The Cloud Goes Commodity
"One of the reasons Amazon is successful with EC2 is because Amazon is very comfortable with low margins," Robbins says. "If there's one thing Jeff [Bezos] likes, it's a business with low margins that other people would be crazy to get into."
That could be another worry for carriers as they try to keep up with the cloud services craze.
We've already heard Randy Bias, CEO of Cloudscaling , say everybody would be best off building clouds out of ordinary, cheap gear, the way Amazon does. (If you haven't heard him say that, click on the video below.) Now there's the suggestion that clouds themselves might get chased into commodity territory, too.
A lot of doubt surrounds Bias' theory, and of course it's easy to take the most famous cloud name and unfairly compare it to everything. But I think Amazon exemplifies the kind of challenge carriers are facing with the cloud. It's a space where they're not making the rules. Worst case, the new cloud providers like Amazon become what the telcos ought to have become.
Opscode, of course, thinks it can help. The company's open-source framework, Chef, helps automate the process of configuring cloud services; think of it like programming a robot to change the oil on any car, regardless of make or model. Opscode makes its money on the Hosted Chef, which went live Tuesday after a year of Google-like beta; the service matches these recipes (their word, so don't roll your eyes at me) with the exact hardware in your cloud, which Opscode is continually polling.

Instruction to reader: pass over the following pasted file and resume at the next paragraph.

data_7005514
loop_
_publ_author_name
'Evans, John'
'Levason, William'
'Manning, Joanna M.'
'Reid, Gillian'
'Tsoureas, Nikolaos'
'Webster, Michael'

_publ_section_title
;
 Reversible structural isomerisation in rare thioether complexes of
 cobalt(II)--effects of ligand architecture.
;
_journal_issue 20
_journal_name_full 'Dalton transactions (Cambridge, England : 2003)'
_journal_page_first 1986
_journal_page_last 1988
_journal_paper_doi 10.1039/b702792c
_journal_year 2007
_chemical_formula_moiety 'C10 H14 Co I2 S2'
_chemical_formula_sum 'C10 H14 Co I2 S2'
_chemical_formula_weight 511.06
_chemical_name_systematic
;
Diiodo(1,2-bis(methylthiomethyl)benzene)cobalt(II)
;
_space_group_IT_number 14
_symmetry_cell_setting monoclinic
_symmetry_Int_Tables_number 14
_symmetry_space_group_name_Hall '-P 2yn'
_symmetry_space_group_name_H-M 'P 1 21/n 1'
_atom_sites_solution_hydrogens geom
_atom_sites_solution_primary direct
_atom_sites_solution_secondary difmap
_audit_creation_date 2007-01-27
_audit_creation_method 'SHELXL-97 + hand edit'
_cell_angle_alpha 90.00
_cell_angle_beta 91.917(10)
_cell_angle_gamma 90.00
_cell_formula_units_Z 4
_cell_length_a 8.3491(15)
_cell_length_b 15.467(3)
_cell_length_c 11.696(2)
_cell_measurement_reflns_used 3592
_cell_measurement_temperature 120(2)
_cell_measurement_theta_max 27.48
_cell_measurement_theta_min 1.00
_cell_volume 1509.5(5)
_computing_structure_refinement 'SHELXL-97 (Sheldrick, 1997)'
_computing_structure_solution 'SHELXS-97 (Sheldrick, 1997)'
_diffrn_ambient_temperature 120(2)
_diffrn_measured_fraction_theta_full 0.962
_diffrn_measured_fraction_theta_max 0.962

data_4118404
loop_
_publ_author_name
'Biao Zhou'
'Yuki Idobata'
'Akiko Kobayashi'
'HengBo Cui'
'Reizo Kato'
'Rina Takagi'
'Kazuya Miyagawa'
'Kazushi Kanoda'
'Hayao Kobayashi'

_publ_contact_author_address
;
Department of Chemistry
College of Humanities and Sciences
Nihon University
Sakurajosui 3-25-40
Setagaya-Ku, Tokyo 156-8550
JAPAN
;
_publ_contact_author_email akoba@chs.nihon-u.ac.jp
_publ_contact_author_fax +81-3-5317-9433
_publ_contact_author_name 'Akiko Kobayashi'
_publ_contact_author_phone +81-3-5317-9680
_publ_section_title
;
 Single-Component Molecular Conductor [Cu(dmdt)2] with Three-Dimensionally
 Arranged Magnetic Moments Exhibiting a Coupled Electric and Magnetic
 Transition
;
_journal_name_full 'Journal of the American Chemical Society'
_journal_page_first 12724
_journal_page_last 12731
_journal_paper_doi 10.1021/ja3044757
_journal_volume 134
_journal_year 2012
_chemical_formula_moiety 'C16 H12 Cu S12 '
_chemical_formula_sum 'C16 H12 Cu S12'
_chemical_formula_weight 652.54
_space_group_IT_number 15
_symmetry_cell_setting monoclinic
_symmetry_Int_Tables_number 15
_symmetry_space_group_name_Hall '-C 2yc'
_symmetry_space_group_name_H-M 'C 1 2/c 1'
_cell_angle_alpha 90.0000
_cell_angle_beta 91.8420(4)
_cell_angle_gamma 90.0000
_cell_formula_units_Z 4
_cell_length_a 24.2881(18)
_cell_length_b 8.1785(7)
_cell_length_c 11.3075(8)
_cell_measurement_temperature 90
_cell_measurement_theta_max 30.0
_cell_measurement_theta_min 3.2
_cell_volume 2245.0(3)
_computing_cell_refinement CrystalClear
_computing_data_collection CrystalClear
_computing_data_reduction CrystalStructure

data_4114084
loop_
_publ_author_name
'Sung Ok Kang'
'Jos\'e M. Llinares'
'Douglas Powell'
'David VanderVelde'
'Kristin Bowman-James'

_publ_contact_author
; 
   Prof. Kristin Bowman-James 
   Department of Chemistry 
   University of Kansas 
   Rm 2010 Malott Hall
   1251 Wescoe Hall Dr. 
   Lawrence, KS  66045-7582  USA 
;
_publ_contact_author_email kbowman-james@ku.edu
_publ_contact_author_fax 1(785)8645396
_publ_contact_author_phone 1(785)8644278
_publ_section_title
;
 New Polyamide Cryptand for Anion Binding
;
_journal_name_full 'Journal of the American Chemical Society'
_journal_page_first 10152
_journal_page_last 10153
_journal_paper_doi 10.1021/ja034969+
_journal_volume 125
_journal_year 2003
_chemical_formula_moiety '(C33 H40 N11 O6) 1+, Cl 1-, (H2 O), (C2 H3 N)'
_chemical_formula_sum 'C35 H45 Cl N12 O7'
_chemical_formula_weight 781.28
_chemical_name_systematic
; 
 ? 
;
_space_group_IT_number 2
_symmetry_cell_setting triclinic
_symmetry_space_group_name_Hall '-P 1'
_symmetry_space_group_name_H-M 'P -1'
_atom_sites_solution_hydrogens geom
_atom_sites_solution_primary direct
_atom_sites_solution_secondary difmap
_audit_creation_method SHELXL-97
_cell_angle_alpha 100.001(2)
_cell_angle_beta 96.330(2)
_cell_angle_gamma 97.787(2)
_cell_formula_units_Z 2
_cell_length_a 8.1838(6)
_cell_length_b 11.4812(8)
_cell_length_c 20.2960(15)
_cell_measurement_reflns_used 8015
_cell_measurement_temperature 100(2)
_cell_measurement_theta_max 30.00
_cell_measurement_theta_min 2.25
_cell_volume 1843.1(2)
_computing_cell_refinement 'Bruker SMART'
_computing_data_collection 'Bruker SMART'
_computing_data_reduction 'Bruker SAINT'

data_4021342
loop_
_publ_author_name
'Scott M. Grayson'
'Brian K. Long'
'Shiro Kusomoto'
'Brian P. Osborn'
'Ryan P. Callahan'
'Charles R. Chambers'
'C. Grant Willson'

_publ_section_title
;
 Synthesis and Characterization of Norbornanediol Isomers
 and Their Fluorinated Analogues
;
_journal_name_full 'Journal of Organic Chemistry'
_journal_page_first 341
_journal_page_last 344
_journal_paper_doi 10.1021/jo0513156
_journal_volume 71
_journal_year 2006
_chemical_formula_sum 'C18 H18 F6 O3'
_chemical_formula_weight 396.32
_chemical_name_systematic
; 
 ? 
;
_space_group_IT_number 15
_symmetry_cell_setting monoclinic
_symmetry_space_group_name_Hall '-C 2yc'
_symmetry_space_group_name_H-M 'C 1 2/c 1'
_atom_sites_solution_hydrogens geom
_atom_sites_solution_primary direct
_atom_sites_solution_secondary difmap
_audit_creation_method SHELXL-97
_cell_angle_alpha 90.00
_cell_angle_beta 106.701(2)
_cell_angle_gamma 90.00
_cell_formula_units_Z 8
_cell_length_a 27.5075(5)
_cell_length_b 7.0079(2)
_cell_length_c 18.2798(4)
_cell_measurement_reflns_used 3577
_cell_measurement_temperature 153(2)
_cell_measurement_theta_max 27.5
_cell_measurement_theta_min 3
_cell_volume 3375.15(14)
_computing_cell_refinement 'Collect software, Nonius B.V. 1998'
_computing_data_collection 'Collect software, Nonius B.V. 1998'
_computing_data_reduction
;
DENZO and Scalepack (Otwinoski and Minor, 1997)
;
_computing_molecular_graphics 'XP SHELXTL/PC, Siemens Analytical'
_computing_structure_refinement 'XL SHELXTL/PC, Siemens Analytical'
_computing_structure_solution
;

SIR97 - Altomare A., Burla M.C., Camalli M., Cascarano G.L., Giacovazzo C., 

What all that means is lowered opex, in the form of employing fewer people. But it also means faster turn-up of services, something that telcos are going to have to be on the ball about. Useful? Possibly. Opscode has only one carrier customer, but it's KT Corp. , which is no slouch.
— Craig Matsumoto, West Coast Editor, Light Reading